My ego took a pretty good decking one morning in the courtyard of the Hotel Pams, which is not a hotel at all, but serves as the meeting point of the festival. It was a classic “Pride Comes Before A Fall” situation. I was waiting for an appointment when a young woman photographer read my name on the Visa ID badge that everyone wears. She introduced herself, and went on to tell me that she had heard about me for so long and had always wanted to meet me. So far so good. She then went on to say: “I went to the University of Miami and around there you’re a legend, and I didn’t know if you were still alive.” I checked my pulse, and I’m happy to report that I detected a slight throbbing.

During my interview with Lauren Greenfield this smartest of photographers articulated something that has been my theme song for some time. I asked her about making a living from editorial photography, and this was her response:

“I don’t make a living from my documentary photography. I subsidize documentary photography from other things that I do. I guess the new thing that I’ve been doing since Fast Forward is also doing commercial work. I don’t work that many days but it’s the majority of my income. I’ll never be a commercial photographer; I’ll do what I need to do in that world to be able to do what I really like to do in the documentary world. It would be nice if I could make a living just doing editorial work, and that’s really how it should be. I think that it’s especially important for young photographers that you just have to figure out a way to do your own work and do your own projects and find your own voice. It doesn’t mean you have to get jobs in photography. When people have lucrative waitressing jobs I don’t think that you necessarily want to leave your day job. I’m always looking for good sidelines to be able to help me do my work. Documentary photography is not unlike being a painter or a poet or any of these other professions where you assume they’re going to have to teach or do something else to pay for it. It’s a privilege to do this work. More than in other arts we have the opportunity to get people to actually pay us while we do this work, but I don’t think it’s something that should be taken for granted. Taking it for granted disempowers you from being able to do it.”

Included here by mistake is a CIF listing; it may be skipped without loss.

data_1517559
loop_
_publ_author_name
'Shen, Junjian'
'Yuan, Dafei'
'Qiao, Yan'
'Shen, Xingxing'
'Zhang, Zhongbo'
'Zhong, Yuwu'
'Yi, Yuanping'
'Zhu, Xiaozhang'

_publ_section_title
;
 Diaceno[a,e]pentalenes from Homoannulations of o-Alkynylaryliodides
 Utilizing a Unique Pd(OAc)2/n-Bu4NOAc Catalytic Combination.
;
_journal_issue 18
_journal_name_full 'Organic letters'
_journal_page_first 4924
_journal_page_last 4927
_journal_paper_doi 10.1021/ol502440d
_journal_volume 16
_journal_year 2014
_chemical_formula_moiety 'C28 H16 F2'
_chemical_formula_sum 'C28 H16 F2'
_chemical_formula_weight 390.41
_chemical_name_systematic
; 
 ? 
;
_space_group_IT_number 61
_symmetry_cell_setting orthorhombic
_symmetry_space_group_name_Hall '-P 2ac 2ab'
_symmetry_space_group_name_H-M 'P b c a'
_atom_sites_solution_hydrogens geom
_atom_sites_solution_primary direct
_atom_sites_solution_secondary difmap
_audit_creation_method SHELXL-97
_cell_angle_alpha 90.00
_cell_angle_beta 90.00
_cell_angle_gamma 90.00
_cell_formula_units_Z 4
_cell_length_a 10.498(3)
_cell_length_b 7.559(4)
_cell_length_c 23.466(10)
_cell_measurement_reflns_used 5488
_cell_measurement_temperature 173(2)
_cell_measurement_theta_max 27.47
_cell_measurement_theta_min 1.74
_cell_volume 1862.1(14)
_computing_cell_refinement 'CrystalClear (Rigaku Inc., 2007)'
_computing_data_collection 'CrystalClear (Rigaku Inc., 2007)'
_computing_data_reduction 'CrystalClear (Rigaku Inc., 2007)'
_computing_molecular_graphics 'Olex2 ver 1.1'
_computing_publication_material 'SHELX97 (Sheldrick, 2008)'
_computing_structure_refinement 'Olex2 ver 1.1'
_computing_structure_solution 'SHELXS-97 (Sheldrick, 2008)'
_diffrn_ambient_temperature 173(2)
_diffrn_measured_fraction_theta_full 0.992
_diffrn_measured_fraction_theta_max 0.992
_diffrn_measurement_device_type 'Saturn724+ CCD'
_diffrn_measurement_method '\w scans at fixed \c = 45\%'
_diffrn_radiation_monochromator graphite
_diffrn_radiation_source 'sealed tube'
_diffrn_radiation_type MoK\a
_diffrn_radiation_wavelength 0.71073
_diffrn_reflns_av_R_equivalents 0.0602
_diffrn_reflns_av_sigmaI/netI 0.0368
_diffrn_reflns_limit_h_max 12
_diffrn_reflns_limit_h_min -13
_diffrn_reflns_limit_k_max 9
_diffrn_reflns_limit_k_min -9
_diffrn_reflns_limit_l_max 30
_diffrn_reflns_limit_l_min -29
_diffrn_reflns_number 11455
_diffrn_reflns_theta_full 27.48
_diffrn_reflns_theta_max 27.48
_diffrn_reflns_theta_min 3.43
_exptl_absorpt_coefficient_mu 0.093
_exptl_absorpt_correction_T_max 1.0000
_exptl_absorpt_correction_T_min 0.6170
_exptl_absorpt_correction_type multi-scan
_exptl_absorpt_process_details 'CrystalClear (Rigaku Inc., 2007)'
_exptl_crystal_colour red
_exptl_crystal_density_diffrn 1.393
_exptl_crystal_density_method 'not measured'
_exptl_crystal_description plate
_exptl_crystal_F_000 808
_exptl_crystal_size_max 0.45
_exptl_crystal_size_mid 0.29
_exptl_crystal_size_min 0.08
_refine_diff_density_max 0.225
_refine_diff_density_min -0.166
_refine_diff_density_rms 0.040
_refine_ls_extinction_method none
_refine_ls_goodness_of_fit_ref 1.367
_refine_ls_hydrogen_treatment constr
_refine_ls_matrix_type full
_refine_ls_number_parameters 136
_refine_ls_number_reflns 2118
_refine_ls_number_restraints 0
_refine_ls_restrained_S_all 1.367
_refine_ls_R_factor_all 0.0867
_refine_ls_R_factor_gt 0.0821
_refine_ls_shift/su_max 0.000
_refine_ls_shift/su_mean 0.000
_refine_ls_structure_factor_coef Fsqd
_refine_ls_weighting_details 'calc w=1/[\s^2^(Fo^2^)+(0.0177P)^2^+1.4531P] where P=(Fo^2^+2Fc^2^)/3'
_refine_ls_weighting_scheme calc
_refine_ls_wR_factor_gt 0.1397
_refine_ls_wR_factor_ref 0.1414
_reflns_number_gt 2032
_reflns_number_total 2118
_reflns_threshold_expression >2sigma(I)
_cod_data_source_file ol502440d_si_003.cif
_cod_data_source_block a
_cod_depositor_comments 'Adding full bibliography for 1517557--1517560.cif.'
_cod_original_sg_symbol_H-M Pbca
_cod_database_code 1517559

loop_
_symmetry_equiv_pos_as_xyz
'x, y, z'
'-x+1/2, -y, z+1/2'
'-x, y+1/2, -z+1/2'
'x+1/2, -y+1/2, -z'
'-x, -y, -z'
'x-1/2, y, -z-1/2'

Required reading, documentary photograph 101.

One final word on Jean François Leroy. For all of his intolerance of criticism and his often explosive nature, without him there would never have been Visa Pour L’Image, and as importantly there would be no Visas in the future. This festival, which is one of the very few remaining celebrations of photojournalism, is his child, and he’s a very strict father. The drive that everyone sees during the event, and which often contributes to his outbursts, is at least equaled by the intensity of the efforts that precede the opening. Not only is Visa a wonderful place to bathe yourself in good photography, it’s also a great place to do business. I was there this year with one of my consultancy clients, and he managed to completely reorganize his European sub-agent network in two days, much to his surprise, but not mine. So, Jean François, above it all I salute your vision and hard work, and assure you that I will return for as long as you’re continuing to produce that upon which we have come to rely. Unless of course you ban me for writing this column!

© 2002 Peter Howe

Contributing Editor